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Monday, 25 May 2009
Page: 4154

Mrs IRWIN (8:33 PM) —This is the first opportunity since 16 March for petitions to be presented in my capacity as Chair of the Standing Committee on Petitions. On that date, I advised the House of a public hearing which was to be held the following week at the Central Coast, at the Entrance Campus of the Tuggerah Lakes Secondary College. I would like to use the time remaining to me this evening to speak about the success of that public hearing and the ongoing work of the committee.

As part of its rolling program of hearings into petitions presented, the committee had planned to speak with principal petitioners from New South Wales. It was the second time that the committee took evidence outside Canberra. The committee decided to hold the meeting on the Central Coast, in the hope that as many petitioners from northern parts of New South Wales would be able to attend.

With some assistance, I should say ‘great assistance’, not only from the office of the member for Dobell—and I am happy to see him in the chamber this evening—but also from him personally—he has a passion for his electorate—arrangements were made with the principal of the Tuggerah Lakes Secondary College, Mr Andrew Newman. The college has three campuses in different locations across the Central Coast, and Mr Newman is responsible for all three. The committee was indeed fortunate for his assistance in providing the venue for a great day of hearings.

Throughout the course of the day, the committee was able to speak not only with principal petitioners but with staff and students of the secondary college and several other schools in the area. These schools were: all three campuses of Tuggerah Lakes Secondary College, Holgate Public School, Berkeley Vale Public School, Jilliby Public School, Killarney Vale Public School, St Cecilia’s Catholic Primary School, Wamberal Public School and Chittaway Bay Public School. The committee learned as much from these wonderful, wonderful students as the students may have learned from the committee members present that day.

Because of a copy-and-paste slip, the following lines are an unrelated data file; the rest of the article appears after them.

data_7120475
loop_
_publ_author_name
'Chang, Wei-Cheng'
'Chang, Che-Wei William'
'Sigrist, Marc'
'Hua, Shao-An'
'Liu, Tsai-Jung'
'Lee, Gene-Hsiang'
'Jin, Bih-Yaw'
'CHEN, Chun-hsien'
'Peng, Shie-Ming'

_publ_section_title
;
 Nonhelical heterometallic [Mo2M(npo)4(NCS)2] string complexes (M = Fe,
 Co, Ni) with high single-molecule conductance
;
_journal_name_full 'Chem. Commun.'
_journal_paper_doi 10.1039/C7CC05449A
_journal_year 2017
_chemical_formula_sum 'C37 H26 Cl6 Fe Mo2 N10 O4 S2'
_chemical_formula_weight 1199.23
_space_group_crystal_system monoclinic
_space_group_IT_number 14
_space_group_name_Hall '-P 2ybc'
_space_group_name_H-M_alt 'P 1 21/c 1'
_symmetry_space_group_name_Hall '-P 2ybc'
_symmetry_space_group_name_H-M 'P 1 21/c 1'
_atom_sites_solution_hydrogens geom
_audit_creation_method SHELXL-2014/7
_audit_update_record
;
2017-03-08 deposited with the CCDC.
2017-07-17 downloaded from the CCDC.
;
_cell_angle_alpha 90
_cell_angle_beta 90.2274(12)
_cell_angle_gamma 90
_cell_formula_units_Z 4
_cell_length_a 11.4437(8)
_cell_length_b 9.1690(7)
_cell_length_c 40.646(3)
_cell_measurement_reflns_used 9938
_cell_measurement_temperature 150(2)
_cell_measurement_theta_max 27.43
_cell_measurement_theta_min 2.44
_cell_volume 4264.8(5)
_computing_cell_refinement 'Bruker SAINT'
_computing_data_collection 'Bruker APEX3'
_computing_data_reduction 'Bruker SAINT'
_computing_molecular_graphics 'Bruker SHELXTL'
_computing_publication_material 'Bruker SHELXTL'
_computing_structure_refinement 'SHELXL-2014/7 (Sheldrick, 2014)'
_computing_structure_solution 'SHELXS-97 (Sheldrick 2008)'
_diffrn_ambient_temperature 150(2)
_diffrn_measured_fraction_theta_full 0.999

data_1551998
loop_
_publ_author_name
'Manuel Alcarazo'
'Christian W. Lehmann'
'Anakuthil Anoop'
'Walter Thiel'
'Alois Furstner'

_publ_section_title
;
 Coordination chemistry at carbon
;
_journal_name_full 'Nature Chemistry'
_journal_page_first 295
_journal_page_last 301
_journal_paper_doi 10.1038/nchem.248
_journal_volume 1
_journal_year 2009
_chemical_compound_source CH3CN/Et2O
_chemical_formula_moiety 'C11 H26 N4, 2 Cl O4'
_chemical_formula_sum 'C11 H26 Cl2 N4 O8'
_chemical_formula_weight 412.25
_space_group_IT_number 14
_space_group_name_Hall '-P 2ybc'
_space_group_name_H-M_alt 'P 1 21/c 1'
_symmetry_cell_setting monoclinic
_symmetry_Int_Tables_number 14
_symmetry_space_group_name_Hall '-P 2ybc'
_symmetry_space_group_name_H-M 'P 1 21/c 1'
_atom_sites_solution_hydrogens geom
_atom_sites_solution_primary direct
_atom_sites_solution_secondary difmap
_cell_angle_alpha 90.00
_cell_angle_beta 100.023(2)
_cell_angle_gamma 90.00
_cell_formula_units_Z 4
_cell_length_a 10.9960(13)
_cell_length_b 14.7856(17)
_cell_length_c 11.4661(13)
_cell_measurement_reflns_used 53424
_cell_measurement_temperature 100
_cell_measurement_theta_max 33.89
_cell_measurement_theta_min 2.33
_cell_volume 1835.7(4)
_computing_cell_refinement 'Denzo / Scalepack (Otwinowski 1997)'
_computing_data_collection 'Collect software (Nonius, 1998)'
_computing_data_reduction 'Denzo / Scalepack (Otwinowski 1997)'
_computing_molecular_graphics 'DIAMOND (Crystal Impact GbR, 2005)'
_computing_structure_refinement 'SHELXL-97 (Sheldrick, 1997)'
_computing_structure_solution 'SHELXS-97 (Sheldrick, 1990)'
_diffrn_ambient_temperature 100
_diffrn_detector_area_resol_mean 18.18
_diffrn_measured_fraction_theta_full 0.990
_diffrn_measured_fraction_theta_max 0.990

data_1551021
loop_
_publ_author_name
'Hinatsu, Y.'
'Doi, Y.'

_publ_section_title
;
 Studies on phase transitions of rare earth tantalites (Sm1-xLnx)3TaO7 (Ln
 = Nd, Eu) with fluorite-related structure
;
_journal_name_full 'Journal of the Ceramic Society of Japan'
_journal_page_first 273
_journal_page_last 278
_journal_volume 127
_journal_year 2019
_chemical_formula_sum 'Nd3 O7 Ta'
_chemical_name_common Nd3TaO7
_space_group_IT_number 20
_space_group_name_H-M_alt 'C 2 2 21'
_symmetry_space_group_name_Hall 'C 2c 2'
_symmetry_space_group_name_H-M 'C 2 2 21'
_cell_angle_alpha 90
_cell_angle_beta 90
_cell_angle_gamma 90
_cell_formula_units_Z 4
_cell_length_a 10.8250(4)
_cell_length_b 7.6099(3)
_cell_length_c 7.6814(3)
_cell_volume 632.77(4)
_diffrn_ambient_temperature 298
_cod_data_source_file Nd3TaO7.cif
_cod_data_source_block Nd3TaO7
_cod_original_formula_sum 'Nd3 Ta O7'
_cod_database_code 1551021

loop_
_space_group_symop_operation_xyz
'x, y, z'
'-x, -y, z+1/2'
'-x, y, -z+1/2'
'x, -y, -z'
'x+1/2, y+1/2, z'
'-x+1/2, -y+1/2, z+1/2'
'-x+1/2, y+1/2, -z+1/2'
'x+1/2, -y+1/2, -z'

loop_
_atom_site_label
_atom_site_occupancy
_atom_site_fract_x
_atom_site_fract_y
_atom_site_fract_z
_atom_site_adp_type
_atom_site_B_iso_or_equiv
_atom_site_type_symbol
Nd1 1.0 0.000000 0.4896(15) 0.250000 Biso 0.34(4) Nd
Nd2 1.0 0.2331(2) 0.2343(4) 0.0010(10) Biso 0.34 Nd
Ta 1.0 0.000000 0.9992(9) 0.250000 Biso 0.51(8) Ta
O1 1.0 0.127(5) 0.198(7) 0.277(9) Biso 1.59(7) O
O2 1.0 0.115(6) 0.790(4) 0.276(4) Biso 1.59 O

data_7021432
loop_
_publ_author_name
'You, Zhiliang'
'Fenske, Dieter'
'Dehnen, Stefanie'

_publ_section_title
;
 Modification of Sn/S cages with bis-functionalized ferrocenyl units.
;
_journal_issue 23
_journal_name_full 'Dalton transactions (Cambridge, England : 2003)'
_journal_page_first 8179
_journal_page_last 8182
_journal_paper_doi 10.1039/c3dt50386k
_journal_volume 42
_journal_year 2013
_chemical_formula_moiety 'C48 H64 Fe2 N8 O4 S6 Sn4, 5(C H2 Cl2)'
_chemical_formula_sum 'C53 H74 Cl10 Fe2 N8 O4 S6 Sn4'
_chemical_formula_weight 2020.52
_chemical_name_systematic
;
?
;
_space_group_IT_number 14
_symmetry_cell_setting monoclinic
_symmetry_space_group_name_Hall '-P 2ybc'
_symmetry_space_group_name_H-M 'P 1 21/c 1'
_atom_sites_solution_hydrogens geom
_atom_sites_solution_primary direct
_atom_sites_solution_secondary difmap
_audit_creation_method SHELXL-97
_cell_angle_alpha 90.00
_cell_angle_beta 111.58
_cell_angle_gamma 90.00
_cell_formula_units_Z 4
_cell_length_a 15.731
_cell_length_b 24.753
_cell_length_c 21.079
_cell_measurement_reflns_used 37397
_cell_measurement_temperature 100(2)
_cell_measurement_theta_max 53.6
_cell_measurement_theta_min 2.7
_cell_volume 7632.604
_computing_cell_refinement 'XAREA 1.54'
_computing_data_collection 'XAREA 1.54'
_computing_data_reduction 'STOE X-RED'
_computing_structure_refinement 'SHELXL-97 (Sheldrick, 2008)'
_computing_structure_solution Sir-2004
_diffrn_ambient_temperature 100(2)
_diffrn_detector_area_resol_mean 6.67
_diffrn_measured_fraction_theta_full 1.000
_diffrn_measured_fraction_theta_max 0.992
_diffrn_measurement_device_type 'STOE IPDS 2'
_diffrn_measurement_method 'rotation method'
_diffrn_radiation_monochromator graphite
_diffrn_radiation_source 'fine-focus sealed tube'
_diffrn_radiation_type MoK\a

I would like to express my thanks to Deputy Speaker Russell Broadbent for his deft microphone work in his ‘Master of Ceremonies’ role as Speaker in the parliamentary question and answer session we held. I would also like to thank my committee colleagues who were present for their good humour and willingness to participate in the light-hearted as well as the serious discussions about our work with petitions and as parliamentarians more generally.

Feedback from the school kids and others present at The Entrance on 23 March was extremely positive. A common reaction, which I am sure most parliamentarians are familiar with because of the work done on committees, was: ‘We can’t believe you all get on so well!’

As I have said on other occasions in this place, the committee takes its role as promoters of the importance of petitions and parliamentary democracy very seriously. We welcome the chance to speak directly with petitioners about their concerns. We also hope to be able to visit more schools in future public hearings, as we listen to petitioners around Australia.

If I could be allowed a little indulgence, Mr Deputy Speaker Thomson: I know that it is not in my line as chair of the petitions committee, but I would like this evening to welcome to the federal parliament of Australia some members of my extended family: two wonderful men, Carl and Kim Irwin; Kim’s partner, Helen; and Carl’s partner, Kate. Many years have gone by since we have spent time together and it is wonderful that our paths have been able to cross again this evening in the people’s parliament. Thank you, Mr Deputy Speaker.